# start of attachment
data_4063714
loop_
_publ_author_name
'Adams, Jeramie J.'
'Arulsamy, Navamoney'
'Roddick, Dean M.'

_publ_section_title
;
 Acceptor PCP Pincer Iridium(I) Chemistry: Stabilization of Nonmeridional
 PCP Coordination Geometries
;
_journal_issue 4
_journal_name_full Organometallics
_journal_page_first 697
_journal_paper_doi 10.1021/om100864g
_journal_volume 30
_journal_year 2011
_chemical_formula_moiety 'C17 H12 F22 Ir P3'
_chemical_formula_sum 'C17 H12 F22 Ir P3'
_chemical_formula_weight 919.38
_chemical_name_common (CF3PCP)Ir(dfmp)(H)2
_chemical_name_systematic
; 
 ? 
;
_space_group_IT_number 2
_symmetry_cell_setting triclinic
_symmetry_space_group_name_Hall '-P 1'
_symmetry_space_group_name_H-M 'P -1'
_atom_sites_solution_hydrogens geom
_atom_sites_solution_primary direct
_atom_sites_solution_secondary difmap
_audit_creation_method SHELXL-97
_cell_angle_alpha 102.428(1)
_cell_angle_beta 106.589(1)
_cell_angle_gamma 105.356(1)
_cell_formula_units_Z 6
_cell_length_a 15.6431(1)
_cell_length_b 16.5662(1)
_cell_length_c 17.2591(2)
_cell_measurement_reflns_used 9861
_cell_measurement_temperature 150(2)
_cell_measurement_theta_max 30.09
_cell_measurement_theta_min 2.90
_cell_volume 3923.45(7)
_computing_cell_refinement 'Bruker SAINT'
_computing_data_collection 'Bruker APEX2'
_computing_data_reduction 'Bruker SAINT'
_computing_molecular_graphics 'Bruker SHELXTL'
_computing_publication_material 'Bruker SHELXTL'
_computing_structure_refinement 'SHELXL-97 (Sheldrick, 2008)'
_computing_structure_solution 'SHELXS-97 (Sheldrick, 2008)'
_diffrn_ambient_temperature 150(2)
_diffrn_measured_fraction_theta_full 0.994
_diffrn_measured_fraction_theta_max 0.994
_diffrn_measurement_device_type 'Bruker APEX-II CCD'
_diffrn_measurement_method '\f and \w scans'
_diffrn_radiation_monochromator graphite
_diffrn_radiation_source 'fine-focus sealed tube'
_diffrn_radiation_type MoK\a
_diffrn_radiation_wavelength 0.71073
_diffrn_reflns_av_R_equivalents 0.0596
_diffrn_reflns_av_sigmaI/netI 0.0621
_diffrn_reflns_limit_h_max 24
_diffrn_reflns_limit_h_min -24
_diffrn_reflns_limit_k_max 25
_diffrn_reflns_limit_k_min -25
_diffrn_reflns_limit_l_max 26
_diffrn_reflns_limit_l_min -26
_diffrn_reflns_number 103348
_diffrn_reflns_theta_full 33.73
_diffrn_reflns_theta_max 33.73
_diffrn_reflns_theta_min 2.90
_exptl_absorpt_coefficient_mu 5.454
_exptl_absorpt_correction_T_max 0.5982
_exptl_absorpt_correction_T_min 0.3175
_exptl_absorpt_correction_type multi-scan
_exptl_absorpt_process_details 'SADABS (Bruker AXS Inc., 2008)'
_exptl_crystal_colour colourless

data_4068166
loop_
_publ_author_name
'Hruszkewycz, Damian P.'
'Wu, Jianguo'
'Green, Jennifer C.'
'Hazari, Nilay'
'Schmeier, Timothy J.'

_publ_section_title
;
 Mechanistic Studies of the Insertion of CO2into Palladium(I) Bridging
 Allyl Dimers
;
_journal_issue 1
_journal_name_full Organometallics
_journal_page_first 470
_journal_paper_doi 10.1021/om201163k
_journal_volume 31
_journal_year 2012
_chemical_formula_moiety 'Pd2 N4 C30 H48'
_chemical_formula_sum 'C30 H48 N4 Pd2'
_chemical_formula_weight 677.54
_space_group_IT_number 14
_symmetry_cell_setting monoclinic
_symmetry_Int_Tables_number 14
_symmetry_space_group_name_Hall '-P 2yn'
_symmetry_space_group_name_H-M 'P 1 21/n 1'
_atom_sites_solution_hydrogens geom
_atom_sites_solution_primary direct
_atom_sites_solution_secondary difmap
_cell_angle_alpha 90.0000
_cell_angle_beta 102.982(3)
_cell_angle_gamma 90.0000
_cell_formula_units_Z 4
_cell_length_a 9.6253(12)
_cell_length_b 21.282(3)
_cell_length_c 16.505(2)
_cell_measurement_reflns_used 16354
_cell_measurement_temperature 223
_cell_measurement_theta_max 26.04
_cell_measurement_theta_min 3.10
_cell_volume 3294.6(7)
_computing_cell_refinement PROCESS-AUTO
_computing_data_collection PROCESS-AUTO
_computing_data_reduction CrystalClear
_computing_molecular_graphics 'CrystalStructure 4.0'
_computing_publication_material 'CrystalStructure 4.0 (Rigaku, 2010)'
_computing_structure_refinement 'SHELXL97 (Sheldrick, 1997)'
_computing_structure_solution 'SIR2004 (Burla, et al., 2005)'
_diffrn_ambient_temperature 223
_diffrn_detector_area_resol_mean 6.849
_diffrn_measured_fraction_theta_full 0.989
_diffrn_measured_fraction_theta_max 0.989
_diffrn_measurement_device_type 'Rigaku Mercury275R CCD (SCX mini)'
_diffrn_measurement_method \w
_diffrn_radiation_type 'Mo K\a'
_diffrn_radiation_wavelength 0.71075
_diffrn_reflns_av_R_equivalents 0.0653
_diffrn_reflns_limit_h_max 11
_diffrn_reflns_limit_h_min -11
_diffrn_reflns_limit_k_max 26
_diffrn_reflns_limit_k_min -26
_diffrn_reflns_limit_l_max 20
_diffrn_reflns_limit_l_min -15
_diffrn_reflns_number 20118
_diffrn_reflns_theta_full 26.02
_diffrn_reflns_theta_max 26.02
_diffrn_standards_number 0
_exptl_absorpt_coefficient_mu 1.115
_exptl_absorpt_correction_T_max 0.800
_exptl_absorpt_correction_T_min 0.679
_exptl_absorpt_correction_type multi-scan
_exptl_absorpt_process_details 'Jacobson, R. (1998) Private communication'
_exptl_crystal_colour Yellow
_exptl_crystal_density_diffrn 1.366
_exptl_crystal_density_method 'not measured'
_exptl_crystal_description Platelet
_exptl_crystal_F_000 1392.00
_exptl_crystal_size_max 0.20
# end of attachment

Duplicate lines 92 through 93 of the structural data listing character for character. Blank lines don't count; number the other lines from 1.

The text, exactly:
;
_journal_issue 1